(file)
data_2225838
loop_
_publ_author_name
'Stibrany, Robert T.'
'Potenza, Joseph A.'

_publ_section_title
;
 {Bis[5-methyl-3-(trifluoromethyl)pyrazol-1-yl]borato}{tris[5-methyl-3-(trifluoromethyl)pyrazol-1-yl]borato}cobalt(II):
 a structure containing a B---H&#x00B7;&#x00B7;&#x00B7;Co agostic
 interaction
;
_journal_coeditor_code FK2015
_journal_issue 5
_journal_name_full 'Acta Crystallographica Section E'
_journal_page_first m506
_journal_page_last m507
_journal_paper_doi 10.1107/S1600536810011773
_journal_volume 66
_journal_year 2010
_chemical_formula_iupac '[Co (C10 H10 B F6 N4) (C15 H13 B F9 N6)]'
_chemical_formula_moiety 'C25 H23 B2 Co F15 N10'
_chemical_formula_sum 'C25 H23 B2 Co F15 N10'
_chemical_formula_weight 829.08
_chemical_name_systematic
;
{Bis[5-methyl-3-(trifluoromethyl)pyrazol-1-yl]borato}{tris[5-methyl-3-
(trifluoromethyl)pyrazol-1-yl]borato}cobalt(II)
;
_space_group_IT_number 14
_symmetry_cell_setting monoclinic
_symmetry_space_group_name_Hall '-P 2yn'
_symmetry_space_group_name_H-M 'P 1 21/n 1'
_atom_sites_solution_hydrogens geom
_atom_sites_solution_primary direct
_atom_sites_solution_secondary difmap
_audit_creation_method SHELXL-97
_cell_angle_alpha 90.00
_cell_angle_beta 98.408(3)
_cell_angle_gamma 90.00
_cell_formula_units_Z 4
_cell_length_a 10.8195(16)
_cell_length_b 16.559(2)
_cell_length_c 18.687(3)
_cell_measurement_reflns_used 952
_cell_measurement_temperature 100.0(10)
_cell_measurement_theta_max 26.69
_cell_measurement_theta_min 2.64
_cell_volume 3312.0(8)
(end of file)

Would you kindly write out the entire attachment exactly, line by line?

data_2225838
loop_
_publ_author_name
'Stibrany, Robert T.'
'Potenza, Joseph A.'

_publ_section_title
;
 {Bis[5-methyl-3-(trifluoromethyl)pyrazol-1-yl]borato}{tris[5-methyl-3-(trifluoromethyl)pyrazol-1-yl]borato}cobalt(II):
 a structure containing a B---H&#x00B7;&#x00B7;&#x00B7;Co agostic
 interaction
;
_journal_coeditor_code FK2015
_journal_issue 5
_journal_name_full 'Acta Crystallographica Section E'
_journal_page_first m506
_journal_page_last m507
_journal_paper_doi 10.1107/S1600536810011773
_journal_volume 66
_journal_year 2010
_chemical_formula_iupac '[Co (C10 H10 B F6 N4) (C15 H13 B F9 N6)]'
_chemical_formula_moiety 'C25 H23 B2 Co F15 N10'
_chemical_formula_sum 'C25 H23 B2 Co F15 N10'
_chemical_formula_weight 829.08
_chemical_name_systematic
;
{Bis[5-methyl-3-(trifluoromethyl)pyrazol-1-yl]borato}{tris[5-methyl-3-
(trifluoromethyl)pyrazol-1-yl]borato}cobalt(II)
;
_space_group_IT_number 14
_symmetry_cell_setting monoclinic
_symmetry_space_group_name_Hall '-P 2yn'
_symmetry_space_group_name_H-M 'P 1 21/n 1'
_atom_sites_solution_hydrogens geom
_atom_sites_solution_primary direct
_atom_sites_solution_secondary difmap
_audit_creation_method SHELXL-97
_cell_angle_alpha 90.00
_cell_angle_beta 98.408(3)
_cell_angle_gamma 90.00
_cell_formula_units_Z 4
_cell_length_a 10.8195(16)
_cell_length_b 16.559(2)
_cell_length_c 18.687(3)
_cell_measurement_reflns_used 952
_cell_measurement_temperature 100.0(10)
_cell_measurement_theta_max 26.69
_cell_measurement_theta_min 2.64
_cell_volume 3312.0(8)